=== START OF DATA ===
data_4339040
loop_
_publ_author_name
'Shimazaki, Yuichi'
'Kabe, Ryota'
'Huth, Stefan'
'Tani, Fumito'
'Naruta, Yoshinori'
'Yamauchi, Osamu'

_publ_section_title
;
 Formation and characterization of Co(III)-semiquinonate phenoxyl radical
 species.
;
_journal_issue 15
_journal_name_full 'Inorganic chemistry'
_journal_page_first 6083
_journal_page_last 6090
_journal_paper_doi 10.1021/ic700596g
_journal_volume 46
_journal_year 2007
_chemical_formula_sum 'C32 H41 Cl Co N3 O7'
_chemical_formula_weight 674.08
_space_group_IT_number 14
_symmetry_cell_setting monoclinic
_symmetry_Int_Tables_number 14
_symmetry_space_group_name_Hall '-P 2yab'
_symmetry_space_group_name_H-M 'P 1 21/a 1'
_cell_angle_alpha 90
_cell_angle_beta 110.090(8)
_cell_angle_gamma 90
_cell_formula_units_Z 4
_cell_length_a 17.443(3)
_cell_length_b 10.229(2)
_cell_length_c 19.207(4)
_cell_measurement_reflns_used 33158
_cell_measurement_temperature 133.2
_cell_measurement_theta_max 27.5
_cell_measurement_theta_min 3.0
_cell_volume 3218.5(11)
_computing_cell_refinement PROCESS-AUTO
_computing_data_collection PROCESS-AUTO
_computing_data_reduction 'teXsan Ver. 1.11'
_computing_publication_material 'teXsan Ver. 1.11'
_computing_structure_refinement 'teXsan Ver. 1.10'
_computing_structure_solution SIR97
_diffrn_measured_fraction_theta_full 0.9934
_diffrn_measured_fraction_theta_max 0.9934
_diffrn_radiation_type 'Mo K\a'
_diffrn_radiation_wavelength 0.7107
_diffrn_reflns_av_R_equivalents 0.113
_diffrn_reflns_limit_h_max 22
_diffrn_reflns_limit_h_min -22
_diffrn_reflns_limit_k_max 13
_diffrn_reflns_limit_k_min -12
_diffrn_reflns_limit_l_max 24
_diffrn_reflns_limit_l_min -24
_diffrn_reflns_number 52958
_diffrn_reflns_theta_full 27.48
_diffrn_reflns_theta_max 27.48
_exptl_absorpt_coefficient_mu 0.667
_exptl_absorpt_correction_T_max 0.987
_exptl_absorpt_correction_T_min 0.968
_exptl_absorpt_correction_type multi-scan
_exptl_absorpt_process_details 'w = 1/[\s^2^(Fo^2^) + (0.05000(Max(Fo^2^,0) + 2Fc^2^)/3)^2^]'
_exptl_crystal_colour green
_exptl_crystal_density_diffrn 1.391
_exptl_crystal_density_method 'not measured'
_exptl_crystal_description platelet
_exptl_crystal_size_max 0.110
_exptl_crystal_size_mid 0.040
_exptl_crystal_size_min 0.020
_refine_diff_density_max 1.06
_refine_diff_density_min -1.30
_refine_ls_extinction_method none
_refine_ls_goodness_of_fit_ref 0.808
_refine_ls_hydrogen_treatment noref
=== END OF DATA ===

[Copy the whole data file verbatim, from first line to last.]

data_4339040
loop_
_publ_author_name
'Shimazaki, Yuichi'
'Kabe, Ryota'
'Huth, Stefan'
'Tani, Fumito'
'Naruta, Yoshinori'
'Yamauchi, Osamu'

_publ_section_title
;
 Formation and characterization of Co(III)-semiquinonate phenoxyl radical
 species.
;
_journal_issue 15
_journal_name_full 'Inorganic chemistry'
_journal_page_first 6083
_journal_page_last 6090
_journal_paper_doi 10.1021/ic700596g
_journal_volume 46
_journal_year 2007
_chemical_formula_sum 'C32 H41 Cl Co N3 O7'
_chemical_formula_weight 674.08
_space_group_IT_number 14
_symmetry_cell_setting monoclinic
_symmetry_Int_Tables_number 14
_symmetry_space_group_name_Hall '-P 2yab'
_symmetry_space_group_name_H-M 'P 1 21/a 1'
_cell_angle_alpha 90
_cell_angle_beta 110.090(8)
_cell_angle_gamma 90
_cell_formula_units_Z 4
_cell_length_a 17.443(3)
_cell_length_b 10.229(2)
_cell_length_c 19.207(4)
_cell_measurement_reflns_used 33158
_cell_measurement_temperature 133.2
_cell_measurement_theta_max 27.5
_cell_measurement_theta_min 3.0
_cell_volume 3218.5(11)
_computing_cell_refinement PROCESS-AUTO
_computing_data_collection PROCESS-AUTO
_computing_data_reduction 'teXsan Ver. 1.11'
_computing_publication_material 'teXsan Ver. 1.11'
_computing_structure_refinement 'teXsan Ver. 1.10'
_computing_structure_solution SIR97
_diffrn_measured_fraction_theta_full 0.9934
_diffrn_measured_fraction_theta_max 0.9934
_diffrn_radiation_type 'Mo K\a'
_diffrn_radiation_wavelength 0.7107
_diffrn_reflns_av_R_equivalents 0.113
_diffrn_reflns_limit_h_max 22
_diffrn_reflns_limit_h_min -22
_diffrn_reflns_limit_k_max 13
_diffrn_reflns_limit_k_min -12
_diffrn_reflns_limit_l_max 24
_diffrn_reflns_limit_l_min -24
_diffrn_reflns_number 52958
_diffrn_reflns_theta_full 27.48
_diffrn_reflns_theta_max 27.48
_exptl_absorpt_coefficient_mu 0.667
_exptl_absorpt_correction_T_max 0.987
_exptl_absorpt_correction_T_min 0.968
_exptl_absorpt_correction_type multi-scan
_exptl_absorpt_process_details 'w = 1/[\s^2^(Fo^2^) + (0.05000(Max(Fo^2^,0) + 2Fc^2^)/3)^2^]'
_exptl_crystal_colour green
_exptl_crystal_density_diffrn 1.391
_exptl_crystal_density_method 'not measured'
_exptl_crystal_description platelet
_exptl_crystal_size_max 0.110
_exptl_crystal_size_mid 0.040
_exptl_crystal_size_min 0.020
_refine_diff_density_max 1.06
_refine_diff_density_min -1.30
_refine_ls_extinction_method none
_refine_ls_goodness_of_fit_ref 0.808
_refine_ls_hydrogen_treatment noref